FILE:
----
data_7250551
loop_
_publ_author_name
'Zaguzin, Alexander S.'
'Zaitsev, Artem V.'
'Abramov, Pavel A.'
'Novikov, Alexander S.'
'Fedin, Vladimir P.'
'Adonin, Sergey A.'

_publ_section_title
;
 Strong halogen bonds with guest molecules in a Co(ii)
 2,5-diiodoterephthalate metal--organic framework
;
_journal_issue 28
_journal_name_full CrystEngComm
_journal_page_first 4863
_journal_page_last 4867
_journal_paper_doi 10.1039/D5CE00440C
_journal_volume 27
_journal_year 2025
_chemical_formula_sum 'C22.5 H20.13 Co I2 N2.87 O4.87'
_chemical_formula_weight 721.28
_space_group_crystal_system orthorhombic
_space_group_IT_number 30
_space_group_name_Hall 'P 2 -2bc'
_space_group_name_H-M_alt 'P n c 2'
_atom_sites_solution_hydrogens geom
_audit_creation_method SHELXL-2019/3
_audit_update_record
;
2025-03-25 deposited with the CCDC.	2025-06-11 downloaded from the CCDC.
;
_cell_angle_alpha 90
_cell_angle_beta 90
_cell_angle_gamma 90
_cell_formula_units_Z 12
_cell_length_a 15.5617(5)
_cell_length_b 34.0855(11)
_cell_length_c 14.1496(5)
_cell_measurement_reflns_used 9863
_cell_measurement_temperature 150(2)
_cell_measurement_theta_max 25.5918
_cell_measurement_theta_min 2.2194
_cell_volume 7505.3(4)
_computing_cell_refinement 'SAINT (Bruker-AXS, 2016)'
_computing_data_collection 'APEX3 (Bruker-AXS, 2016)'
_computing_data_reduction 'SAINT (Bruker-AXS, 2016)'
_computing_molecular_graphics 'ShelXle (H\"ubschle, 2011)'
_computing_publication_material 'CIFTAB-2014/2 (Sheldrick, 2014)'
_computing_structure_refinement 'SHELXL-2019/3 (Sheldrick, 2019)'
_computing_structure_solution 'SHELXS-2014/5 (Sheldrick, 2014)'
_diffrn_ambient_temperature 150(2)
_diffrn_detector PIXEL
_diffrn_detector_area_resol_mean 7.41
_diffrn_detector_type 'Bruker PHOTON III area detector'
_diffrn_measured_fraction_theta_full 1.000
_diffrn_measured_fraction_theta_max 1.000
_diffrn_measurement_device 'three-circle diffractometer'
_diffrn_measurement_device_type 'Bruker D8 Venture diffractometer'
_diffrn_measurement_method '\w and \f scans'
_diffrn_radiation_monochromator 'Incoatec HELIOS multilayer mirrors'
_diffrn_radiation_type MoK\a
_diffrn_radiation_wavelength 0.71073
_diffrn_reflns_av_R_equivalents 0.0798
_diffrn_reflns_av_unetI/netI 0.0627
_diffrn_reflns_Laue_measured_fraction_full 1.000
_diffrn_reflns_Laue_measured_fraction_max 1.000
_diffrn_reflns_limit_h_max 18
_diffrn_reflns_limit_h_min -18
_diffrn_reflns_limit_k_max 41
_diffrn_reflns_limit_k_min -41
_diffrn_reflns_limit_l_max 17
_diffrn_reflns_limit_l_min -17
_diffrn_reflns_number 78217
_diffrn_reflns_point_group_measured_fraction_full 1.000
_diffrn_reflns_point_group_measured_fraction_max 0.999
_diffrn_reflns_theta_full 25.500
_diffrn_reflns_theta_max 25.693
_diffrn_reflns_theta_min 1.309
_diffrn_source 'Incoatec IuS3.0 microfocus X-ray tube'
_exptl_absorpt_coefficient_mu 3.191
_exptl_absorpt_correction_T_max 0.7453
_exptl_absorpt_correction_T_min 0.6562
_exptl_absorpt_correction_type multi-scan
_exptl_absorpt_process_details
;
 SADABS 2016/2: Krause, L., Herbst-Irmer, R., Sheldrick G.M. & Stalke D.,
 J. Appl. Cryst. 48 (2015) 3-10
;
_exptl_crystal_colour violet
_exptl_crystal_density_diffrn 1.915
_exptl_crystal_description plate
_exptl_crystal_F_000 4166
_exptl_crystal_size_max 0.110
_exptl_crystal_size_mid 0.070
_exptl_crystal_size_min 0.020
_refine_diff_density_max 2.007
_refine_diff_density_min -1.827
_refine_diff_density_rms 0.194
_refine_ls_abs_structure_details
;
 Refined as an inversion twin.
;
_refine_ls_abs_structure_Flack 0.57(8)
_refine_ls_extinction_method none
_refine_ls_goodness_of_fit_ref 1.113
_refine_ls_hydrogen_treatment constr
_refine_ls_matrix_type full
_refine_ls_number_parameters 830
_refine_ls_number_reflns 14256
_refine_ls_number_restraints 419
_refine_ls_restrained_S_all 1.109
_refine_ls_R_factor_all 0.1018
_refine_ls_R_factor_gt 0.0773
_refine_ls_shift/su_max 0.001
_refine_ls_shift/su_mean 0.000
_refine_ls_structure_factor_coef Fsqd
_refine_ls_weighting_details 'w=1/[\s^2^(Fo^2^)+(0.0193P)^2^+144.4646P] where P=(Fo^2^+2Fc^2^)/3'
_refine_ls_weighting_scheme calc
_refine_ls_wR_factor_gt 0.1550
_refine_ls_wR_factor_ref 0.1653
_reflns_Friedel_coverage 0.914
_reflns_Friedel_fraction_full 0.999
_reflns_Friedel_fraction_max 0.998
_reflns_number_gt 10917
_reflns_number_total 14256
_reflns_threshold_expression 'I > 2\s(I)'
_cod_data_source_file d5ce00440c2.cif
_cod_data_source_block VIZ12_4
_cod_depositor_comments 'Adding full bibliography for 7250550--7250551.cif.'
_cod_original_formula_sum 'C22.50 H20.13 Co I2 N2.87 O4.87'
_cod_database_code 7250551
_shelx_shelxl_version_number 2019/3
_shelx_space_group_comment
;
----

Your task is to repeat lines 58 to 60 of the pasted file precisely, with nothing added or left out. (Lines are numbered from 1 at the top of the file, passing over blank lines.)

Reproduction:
_diffrn_measured_fraction_theta_max 1.000
_diffrn_measurement_device 'three-circle diffractometer'
_diffrn_measurement_device_type 'Bruker D8 Venture diffractometer'